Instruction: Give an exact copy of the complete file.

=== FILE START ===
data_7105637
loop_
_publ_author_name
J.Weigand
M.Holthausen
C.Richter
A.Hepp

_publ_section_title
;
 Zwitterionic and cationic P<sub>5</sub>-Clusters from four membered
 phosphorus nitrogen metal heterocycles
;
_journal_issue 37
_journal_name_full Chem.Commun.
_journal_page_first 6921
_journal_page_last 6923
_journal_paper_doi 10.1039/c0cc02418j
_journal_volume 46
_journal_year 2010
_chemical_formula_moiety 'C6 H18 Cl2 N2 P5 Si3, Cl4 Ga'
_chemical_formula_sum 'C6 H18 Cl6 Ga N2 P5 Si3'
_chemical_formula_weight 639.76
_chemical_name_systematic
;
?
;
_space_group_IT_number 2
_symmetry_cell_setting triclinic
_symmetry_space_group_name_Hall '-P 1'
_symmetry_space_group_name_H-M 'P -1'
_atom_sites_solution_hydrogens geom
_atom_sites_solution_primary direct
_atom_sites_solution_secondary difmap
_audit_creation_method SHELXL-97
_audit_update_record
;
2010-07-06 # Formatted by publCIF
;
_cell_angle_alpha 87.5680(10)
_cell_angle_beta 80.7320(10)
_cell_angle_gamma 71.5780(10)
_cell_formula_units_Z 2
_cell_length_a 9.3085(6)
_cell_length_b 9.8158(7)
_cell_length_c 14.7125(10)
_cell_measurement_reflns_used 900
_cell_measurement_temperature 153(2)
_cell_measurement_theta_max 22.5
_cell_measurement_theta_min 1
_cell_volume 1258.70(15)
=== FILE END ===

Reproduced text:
data_7105637
loop_
_publ_author_name
J.Weigand
M.Holthausen
C.Richter
A.Hepp

_publ_section_title
;
 Zwitterionic and cationic P<sub>5</sub>-Clusters from four membered
 phosphorus nitrogen metal heterocycles
;
_journal_issue 37
_journal_name_full Chem.Commun.
_journal_page_first 6921
_journal_page_last 6923
_journal_paper_doi 10.1039/c0cc02418j
_journal_volume 46
_journal_year 2010
_chemical_formula_moiety 'C6 H18 Cl2 N2 P5 Si3, Cl4 Ga'
_chemical_formula_sum 'C6 H18 Cl6 Ga N2 P5 Si3'
_chemical_formula_weight 639.76
_chemical_name_systematic
;
?
;
_space_group_IT_number 2
_symmetry_cell_setting triclinic
_symmetry_space_group_name_Hall '-P 1'
_symmetry_space_group_name_H-M 'P -1'
_atom_sites_solution_hydrogens geom
_atom_sites_solution_primary direct
_atom_sites_solution_secondary difmap
_audit_creation_method SHELXL-97
_audit_update_record
;
2010-07-06 # Formatted by publCIF
;
_cell_angle_alpha 87.5680(10)
_cell_angle_beta 80.7320(10)
_cell_angle_gamma 71.5780(10)
_cell_formula_units_Z 2
_cell_length_a 9.3085(6)
_cell_length_b 9.8158(7)
_cell_length_c 14.7125(10)
_cell_measurement_reflns_used 900
_cell_measurement_temperature 153(2)
_cell_measurement_theta_max 22.5
_cell_measurement_theta_min 1
_cell_volume 1258.70(15)